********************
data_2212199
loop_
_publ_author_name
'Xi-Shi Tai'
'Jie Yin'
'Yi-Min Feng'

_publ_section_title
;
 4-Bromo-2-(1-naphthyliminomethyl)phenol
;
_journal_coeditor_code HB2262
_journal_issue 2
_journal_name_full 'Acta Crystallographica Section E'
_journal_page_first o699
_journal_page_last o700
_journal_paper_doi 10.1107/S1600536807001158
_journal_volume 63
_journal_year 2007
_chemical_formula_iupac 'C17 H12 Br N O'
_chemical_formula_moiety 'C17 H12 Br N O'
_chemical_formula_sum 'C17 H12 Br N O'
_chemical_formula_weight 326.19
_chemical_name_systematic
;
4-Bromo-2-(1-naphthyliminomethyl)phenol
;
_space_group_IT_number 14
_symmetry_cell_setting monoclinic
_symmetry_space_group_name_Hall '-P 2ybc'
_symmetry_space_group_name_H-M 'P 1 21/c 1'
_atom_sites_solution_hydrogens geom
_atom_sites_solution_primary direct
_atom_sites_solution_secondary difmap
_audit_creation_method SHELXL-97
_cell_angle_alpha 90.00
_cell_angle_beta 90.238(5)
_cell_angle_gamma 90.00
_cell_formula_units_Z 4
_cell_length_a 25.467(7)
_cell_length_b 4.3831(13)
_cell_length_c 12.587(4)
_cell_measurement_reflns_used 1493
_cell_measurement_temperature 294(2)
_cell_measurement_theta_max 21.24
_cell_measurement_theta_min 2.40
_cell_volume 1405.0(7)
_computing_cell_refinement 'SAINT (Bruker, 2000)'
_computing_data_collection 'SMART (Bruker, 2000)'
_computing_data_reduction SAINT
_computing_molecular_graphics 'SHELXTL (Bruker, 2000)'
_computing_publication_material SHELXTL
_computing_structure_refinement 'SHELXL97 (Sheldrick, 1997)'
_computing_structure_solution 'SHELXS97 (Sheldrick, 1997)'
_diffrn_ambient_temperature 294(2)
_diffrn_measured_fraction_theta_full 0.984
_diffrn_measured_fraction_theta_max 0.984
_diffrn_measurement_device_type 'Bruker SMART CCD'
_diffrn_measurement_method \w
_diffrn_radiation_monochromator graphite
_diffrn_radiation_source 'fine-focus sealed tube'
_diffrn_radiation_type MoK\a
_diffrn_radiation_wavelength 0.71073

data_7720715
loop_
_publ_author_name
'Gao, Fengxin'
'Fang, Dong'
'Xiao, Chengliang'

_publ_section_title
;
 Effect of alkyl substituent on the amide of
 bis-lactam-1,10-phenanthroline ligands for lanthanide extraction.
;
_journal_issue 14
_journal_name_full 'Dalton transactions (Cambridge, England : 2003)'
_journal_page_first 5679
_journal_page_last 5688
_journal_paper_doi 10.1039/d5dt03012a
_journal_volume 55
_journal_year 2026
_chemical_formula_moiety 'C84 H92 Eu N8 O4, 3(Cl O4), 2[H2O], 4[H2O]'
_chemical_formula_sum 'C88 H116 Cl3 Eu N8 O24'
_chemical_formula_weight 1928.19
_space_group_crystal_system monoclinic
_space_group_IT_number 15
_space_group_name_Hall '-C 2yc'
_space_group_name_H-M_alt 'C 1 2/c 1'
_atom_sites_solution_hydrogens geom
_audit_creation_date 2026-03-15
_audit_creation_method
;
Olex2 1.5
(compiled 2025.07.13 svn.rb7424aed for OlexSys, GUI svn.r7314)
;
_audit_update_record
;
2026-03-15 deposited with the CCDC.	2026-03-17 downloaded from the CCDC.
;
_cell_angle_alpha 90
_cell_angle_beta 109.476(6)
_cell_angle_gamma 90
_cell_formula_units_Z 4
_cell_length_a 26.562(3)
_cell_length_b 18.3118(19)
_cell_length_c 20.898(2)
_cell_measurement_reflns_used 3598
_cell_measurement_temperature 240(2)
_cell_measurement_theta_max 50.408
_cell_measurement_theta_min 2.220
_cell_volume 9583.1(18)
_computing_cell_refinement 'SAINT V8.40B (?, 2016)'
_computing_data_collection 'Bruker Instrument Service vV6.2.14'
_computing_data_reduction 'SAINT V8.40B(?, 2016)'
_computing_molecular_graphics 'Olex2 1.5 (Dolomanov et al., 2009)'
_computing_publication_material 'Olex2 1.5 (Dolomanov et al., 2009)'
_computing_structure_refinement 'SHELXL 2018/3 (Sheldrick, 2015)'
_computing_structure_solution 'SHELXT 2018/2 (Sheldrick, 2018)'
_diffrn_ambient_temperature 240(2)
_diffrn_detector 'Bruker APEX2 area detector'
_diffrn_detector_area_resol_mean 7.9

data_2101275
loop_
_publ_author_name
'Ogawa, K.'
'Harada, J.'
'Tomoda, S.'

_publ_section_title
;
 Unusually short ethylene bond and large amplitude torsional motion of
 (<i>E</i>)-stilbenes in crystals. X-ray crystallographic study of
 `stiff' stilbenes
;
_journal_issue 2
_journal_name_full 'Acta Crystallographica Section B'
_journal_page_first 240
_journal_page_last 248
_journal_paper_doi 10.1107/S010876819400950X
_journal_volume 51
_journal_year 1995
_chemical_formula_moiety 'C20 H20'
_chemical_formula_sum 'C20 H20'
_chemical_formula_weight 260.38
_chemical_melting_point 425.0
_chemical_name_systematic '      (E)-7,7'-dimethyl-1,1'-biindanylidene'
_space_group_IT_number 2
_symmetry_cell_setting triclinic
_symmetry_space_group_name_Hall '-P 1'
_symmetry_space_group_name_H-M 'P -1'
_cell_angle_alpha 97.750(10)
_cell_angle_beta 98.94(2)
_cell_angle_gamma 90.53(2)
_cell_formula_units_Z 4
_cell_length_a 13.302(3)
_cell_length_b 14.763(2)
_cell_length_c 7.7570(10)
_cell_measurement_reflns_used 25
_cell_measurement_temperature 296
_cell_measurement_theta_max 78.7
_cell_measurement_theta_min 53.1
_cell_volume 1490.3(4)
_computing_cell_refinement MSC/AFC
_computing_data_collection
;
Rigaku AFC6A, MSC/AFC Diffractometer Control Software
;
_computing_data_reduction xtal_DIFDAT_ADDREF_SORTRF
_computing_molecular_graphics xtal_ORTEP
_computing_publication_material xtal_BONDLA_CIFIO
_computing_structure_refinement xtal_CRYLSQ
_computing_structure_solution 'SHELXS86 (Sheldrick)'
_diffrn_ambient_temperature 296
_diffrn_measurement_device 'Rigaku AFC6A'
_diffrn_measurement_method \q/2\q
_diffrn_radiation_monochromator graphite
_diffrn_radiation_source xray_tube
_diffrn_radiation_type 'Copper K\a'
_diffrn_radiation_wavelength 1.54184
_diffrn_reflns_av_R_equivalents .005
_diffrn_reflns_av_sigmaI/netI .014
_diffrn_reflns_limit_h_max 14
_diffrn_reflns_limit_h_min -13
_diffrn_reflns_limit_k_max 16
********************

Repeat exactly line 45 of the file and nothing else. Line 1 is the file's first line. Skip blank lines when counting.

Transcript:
_cell_measurement_theta_min 2.40